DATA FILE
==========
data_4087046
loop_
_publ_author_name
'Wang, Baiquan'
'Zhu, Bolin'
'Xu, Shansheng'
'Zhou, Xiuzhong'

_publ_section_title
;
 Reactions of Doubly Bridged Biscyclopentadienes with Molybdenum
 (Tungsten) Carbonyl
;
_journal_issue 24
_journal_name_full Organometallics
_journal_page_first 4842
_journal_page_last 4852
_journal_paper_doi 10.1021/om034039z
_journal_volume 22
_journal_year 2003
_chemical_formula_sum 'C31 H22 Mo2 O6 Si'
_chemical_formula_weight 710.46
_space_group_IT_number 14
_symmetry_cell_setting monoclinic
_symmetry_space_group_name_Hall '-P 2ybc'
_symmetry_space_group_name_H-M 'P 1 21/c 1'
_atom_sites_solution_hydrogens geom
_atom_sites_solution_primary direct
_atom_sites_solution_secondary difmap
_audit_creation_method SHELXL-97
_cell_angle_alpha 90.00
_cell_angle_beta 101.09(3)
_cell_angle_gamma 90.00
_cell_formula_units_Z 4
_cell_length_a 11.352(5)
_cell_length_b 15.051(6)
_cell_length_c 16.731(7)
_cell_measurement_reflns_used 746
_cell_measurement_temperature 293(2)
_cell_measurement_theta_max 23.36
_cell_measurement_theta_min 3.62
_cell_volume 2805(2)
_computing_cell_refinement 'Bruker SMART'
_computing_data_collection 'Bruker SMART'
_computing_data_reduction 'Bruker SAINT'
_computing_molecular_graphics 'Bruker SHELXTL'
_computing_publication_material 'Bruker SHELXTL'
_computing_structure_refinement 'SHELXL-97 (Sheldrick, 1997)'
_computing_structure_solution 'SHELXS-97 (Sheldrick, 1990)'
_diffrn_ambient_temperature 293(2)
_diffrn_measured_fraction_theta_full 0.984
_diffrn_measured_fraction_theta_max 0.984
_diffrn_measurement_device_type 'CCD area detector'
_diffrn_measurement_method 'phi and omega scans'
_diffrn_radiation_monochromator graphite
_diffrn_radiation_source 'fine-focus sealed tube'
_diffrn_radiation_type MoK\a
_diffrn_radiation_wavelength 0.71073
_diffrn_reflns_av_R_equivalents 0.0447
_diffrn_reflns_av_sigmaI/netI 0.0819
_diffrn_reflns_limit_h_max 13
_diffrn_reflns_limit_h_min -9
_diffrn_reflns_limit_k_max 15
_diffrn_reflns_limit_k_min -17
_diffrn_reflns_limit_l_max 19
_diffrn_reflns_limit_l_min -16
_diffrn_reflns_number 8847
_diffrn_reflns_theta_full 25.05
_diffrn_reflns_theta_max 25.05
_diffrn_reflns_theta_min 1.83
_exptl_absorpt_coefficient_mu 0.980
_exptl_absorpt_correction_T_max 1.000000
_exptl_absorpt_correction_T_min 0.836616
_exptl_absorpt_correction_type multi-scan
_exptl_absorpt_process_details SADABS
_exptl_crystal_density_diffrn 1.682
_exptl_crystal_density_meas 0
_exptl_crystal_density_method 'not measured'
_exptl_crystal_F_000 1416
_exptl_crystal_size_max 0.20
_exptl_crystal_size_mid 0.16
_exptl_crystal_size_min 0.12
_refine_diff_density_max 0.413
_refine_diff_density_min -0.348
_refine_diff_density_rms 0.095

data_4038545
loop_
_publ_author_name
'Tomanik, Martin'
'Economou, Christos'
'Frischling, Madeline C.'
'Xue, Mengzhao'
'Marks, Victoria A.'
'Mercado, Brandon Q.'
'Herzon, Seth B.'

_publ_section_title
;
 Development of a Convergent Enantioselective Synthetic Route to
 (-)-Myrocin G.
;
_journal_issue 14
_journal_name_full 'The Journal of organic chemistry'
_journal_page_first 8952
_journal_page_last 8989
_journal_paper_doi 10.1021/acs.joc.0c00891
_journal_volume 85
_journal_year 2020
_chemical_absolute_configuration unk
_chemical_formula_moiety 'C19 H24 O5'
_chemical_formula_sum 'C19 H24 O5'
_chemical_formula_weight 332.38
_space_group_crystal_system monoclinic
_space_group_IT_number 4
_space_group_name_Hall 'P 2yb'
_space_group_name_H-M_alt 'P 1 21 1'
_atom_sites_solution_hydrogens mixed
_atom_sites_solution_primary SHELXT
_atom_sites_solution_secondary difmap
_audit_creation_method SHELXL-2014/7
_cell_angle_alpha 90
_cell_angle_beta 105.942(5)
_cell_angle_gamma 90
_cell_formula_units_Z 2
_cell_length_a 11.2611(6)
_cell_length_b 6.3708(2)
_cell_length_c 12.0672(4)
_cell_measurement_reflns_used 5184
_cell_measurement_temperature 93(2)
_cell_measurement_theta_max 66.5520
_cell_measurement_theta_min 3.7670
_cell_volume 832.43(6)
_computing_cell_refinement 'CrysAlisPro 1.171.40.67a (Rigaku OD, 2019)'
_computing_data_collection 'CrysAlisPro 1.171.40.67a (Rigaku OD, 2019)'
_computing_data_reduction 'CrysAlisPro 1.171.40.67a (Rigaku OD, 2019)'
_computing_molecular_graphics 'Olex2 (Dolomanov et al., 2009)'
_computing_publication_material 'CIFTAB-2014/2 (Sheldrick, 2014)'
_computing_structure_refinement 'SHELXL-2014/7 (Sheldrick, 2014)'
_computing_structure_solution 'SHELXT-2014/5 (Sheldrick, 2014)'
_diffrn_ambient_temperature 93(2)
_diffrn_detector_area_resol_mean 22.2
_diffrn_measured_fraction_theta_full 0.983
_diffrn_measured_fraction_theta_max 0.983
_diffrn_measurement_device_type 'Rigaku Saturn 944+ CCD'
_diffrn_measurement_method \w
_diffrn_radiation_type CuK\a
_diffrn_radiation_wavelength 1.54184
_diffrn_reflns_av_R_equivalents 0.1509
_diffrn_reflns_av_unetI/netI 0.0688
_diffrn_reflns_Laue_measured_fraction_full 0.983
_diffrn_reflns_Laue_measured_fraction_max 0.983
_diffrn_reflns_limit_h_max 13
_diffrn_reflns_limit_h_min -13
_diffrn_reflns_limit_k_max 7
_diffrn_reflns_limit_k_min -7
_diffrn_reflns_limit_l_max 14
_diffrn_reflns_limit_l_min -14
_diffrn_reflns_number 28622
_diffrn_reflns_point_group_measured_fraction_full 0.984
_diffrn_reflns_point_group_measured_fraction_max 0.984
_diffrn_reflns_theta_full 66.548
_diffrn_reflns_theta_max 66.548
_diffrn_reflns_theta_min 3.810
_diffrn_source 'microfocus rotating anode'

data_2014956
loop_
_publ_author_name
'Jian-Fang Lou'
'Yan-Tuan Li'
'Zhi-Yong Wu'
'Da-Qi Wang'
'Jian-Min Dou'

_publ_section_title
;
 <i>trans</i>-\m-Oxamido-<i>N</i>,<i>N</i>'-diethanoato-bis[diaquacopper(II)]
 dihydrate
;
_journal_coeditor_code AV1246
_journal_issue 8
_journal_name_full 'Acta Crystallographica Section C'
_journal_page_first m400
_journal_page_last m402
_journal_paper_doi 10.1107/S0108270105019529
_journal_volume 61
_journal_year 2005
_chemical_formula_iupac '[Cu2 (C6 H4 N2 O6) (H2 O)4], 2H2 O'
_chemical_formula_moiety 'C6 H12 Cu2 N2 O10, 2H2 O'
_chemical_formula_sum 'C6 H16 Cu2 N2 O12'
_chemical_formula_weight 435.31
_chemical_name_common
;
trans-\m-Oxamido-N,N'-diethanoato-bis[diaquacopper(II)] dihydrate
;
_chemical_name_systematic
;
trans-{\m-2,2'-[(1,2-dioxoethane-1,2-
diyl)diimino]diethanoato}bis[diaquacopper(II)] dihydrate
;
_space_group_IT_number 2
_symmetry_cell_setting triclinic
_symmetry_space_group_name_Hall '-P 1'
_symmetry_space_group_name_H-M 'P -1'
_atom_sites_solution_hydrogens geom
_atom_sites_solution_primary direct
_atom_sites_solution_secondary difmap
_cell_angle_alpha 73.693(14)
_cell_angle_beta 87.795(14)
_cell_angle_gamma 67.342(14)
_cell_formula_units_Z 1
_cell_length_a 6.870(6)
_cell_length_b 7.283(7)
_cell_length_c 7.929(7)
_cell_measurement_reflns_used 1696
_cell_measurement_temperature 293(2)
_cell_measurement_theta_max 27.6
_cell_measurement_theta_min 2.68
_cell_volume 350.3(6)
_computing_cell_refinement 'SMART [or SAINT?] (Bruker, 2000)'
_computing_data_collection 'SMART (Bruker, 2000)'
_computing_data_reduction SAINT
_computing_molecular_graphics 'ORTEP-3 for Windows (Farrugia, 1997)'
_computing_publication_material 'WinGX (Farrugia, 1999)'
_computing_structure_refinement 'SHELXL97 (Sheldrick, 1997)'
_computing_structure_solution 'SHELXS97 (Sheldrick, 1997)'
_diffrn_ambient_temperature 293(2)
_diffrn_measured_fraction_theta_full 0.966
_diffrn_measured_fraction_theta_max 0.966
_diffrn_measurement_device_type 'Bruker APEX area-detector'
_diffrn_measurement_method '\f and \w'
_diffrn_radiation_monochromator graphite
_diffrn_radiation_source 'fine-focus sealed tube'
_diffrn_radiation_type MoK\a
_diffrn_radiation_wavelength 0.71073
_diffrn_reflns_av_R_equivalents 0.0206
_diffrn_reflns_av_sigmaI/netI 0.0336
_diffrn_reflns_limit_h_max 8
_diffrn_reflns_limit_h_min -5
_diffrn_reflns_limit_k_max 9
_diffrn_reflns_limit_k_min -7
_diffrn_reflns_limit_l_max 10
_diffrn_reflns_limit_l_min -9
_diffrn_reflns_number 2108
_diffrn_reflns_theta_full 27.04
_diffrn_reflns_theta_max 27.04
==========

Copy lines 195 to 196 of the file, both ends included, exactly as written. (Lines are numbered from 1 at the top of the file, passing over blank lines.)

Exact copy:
diyl)diimino]diethanoato}bis[diaquacopper(II)] dihydrate
;